Many of you will recognize the title of this blog today as coming from the 1993 biopic movie of that name about the life of Tina Turner. This blog is not about that. But that title can be co-opted to answer a gnawing question that many of us have as believers; “Why does God allow hard things in the lives of his people?” This of course is an ancient question. Often we question the motives of God if not the wisdom of God in designing (if he is indeed sovereign…and he is) certain circumstances in our lives that are hard, hurtful, dangerous, pain inflicting, etc.
First, let me say, there is hardship in every life in varying degrees. Even in America, where our lives are so provisionally bestowed upon with material prosperity, abundant medical care, and a very safe and secure existence in terms of literal physical “danger”, trouble comes. The old saying “into every life a little rain must fall” is a truism that we have all experienced. No, we may not be starving, without shelter, or without basic needs met, but we still get cancer, lose possessions, have loved ones die, etc.
But even in our “blessed” situation in prosperous, protected America, when severe trials come, we have a tendency to wonder why God has crafted hardships at all for his people. Why hasn’t God simply promised to protect us from all hardship once we became his children through faith in Jesus Christ?
It might have been the very question Mary, Martha, and his disciples were asking in John 11 when news comes to Jesus that his dear friend, Lazarus, is gravely ill. We are told in the narrative “Now Jesus loved Martha and her sister (Mary) and Lazarus. So, when he heard that Lazarus was ill, he stayed two days longer in the place where he was” (v. 5, 6). Wait! What? When he heard that the one he loved, Lazarus, was ill he stayed where he was two more days? Why? I don’t know about you but if I was on a trip and I heard my wife, whom I love, was gravely ill, I would not delay in getting home. I’d get there ASAP.
So why did Jesus tarry two more days? In that two-day time period, Lazarus dies. He then determines to go to them. This was a mystery to Mary to be sure. When Jesus finally does come, Martha runs out to meet Jesus and affirms that she knows that if Jesus had been there, her brother would not have died. But Mary stayed in the house, ostensibly in silent protest. But Jesus asks for her. When she does come to the master she begins in that tone of complaint, “Lord, if you had been here my brother would not have died.” If you listen carefully you will note the slightest of indictments. It is not fully blown. It is not overt. But there is the hint of malfeasance here being suggested. Was the master “asleep at the wheel” when he should have been here to staunch the illness that had attacked his friend?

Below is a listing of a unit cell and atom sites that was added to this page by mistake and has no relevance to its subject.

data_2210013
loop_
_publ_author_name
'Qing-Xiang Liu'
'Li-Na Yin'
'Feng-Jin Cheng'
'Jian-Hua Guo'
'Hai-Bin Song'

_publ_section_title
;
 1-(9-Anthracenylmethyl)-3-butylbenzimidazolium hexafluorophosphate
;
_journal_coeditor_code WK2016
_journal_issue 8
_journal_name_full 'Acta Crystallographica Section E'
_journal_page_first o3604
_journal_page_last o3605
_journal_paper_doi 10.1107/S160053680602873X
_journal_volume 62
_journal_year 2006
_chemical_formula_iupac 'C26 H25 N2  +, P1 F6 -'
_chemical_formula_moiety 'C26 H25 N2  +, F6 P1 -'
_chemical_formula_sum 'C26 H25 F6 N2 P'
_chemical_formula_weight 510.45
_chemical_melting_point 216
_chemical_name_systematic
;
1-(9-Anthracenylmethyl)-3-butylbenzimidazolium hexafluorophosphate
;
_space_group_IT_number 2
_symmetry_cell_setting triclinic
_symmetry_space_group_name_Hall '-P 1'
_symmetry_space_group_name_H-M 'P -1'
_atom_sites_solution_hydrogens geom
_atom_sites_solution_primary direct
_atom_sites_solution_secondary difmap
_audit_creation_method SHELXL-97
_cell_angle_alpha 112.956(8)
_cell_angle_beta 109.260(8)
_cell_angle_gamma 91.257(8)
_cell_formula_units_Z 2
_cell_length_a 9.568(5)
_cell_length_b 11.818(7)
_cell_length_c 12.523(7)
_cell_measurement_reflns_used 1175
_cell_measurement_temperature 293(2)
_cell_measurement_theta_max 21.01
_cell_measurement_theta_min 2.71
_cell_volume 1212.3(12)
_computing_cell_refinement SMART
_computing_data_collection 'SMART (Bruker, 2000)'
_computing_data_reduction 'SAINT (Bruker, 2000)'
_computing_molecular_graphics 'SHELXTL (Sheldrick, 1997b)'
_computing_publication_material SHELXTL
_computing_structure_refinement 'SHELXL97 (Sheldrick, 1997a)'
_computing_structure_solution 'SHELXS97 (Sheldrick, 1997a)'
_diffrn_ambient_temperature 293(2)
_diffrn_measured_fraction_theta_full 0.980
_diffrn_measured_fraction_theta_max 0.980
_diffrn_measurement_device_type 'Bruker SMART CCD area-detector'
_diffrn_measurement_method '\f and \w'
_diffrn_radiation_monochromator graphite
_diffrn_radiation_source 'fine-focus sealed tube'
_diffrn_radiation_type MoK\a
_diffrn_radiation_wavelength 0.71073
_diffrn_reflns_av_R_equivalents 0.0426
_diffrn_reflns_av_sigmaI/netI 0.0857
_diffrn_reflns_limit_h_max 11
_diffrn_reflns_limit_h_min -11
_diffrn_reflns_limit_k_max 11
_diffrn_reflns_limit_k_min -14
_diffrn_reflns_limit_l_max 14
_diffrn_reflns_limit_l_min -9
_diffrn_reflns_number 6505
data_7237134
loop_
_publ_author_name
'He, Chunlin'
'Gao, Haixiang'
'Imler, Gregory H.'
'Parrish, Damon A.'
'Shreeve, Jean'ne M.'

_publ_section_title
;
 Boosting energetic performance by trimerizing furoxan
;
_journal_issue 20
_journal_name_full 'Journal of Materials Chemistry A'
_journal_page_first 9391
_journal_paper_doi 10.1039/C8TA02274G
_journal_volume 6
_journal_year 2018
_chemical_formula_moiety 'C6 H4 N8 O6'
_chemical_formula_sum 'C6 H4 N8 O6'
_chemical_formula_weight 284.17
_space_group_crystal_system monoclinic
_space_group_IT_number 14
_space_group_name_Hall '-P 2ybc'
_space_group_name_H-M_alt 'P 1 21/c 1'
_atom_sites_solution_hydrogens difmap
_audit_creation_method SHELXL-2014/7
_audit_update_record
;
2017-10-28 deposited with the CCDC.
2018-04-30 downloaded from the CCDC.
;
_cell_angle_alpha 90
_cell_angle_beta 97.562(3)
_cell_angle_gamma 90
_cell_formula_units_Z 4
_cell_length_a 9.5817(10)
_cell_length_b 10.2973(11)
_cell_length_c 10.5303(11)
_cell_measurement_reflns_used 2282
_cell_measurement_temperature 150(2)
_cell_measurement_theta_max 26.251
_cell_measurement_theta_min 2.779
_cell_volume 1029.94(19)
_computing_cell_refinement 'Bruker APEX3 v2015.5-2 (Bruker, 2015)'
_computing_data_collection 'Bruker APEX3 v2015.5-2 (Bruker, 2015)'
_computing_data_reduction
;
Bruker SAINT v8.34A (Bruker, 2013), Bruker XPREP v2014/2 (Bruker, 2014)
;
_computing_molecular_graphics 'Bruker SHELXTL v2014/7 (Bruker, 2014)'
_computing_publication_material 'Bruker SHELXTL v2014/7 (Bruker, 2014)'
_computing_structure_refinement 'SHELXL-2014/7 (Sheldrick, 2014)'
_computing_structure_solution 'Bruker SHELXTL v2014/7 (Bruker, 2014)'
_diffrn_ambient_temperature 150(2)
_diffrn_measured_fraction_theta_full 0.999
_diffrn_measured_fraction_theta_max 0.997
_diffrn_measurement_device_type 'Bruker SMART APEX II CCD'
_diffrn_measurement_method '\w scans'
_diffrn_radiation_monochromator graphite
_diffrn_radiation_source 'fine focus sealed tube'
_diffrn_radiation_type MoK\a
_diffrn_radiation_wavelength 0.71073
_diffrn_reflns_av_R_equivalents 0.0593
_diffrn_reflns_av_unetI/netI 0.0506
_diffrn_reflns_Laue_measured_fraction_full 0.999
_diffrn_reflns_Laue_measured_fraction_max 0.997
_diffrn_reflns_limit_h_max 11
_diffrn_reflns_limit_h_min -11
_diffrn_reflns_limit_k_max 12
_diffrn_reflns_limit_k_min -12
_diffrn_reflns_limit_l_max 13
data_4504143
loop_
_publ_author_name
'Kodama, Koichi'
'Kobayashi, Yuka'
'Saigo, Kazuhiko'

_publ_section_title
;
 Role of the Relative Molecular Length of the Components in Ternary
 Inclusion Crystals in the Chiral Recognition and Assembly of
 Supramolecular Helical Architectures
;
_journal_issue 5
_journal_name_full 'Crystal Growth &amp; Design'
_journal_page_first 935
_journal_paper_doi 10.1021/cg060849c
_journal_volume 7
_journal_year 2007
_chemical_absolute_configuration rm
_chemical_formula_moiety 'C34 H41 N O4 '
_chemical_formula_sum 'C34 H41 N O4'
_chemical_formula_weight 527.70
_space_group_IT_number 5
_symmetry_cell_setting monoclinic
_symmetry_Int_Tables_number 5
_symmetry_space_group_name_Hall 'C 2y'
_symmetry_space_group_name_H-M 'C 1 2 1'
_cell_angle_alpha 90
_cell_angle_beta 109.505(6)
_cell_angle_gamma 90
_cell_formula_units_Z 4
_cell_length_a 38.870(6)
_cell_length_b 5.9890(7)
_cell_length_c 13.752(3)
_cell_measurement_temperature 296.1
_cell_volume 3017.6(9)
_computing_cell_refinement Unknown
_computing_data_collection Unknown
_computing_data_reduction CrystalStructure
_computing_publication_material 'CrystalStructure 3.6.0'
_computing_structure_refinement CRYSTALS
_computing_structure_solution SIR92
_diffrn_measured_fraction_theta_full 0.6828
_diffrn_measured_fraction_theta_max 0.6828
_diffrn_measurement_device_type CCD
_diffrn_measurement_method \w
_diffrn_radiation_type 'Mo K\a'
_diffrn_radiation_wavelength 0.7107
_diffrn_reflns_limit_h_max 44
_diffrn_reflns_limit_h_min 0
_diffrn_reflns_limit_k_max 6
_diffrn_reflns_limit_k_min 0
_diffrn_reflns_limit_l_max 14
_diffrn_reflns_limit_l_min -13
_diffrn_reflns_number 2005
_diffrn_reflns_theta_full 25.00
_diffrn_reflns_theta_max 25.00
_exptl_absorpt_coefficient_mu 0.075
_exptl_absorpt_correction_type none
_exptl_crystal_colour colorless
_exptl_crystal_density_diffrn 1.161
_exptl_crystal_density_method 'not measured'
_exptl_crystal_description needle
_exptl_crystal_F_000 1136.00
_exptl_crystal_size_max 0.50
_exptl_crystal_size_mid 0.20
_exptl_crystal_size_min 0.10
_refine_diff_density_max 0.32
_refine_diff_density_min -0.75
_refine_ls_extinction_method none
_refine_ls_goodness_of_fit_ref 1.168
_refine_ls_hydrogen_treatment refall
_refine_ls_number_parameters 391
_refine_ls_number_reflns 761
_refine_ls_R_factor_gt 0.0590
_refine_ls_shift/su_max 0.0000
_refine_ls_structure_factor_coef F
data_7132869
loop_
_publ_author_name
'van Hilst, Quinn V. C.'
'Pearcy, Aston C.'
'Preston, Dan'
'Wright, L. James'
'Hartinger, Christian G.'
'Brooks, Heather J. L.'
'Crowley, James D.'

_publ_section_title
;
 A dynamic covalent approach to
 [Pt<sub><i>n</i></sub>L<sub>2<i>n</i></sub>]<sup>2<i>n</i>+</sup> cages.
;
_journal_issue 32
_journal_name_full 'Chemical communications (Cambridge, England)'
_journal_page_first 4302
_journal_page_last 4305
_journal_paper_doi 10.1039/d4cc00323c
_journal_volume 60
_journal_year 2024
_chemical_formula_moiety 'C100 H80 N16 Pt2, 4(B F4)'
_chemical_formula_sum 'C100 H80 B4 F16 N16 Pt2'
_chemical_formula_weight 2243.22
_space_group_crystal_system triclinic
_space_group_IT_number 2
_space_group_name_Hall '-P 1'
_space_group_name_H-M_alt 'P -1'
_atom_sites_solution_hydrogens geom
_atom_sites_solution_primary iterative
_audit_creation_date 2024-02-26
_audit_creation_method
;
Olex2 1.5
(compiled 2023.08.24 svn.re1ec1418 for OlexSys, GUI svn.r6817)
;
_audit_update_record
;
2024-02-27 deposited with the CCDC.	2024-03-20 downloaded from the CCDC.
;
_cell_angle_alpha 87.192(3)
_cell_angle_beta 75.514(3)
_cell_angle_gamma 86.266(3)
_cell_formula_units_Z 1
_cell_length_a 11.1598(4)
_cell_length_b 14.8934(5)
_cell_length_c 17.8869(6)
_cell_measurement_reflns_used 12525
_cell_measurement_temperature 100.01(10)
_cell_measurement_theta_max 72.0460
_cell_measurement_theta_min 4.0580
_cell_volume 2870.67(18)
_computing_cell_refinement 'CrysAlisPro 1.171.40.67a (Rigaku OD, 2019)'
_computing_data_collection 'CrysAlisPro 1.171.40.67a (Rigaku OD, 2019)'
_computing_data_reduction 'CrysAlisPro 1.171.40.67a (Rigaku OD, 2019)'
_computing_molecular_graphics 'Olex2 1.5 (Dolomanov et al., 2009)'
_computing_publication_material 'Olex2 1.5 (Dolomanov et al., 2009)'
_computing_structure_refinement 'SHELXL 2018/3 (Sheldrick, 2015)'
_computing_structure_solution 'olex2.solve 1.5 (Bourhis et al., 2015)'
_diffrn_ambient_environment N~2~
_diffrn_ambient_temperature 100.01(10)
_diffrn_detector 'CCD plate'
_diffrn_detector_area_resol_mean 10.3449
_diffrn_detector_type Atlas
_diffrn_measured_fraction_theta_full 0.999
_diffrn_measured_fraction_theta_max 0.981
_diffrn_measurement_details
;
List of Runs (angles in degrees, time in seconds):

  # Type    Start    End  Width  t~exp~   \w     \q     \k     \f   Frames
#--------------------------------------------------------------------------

I wonder if our prayers, at times, do not carry that silent but implied indictment of God when tragedy befalls us and we ask “why?” I wonder how often we feel, perhaps silently, “I don’t deserve this” or “God could have prevented this”.
So why does God allow hardship to befall us? Why did Jesus “let” Lazarus die? It is because he loved him, his sisters, and his disciples. Verse five clearly states how he loved them. SO, as a result of his loving them, he waited two days until Lazarus died. Finally, when he does order the trip to Bethany, his obtuse disciples do not understand his euphemism for death when he said, “Our friend Lazarus has fallen asleep.” They thought that was a good thing, physical sleep being a recuperative element. But Jesus says to them plainly, “Lazarus is dead, and for your sake, I’m glad I was not there (to heal him of his illness).” The reason he gives is “so that they (the disciples) might believe”.
Of course this account then unfolds into the resurrection of Lazarus, as a picture and in anticipation of his own resurrection shortly to come. It is this account that has been recounted down through the centuries and has brought faith and courage to untold millions.
Why did God allow our child to die? Why did God allow my husband to die at 34 years of age while small children and a young wife are left to mourn and now fend for themselves? Why does God determine that we will have health difficulties, relationship difficulties, career difficulties, or financial difficulties? Here is the answer: because he loves us!
He loves us enough to craft the difficult situations in life so as to bring us closer to him, more reliant upon him, and more believing in him. He certainly loves the young husband who has died and is now in heaven. But he also loves the young wife and children and wants them to grow in their faith as they rely upon the God.
I do not know why sanctification seems to come mostly in the face of hardship and difficulty. I know it has been through the difficult things in my life that I have grown the most. We don’t feel the need to change much of anything when everything is going great and life is easy. Why change anything in that context, just continue to do what we’re doing! We must be doing something right, right? But let dark providence show itself, let extreme trials come, and things can begin to change. Evaluation begins. A more serious walk with God ensues. And once we have come through the trial we realize that God has done this because he loves me.
I don’t know what trial you may be facing. I don’t know what foreboding dark clouds are gathering in your life. But I do know that whatever they are, God has designed these circumstances thusly because he loves you. May these things be genuine “faith builders” in our lives. What’s love got to do with it? Love is God’s motivation in bringing these challenges in your life. Oh, how he loves you and me.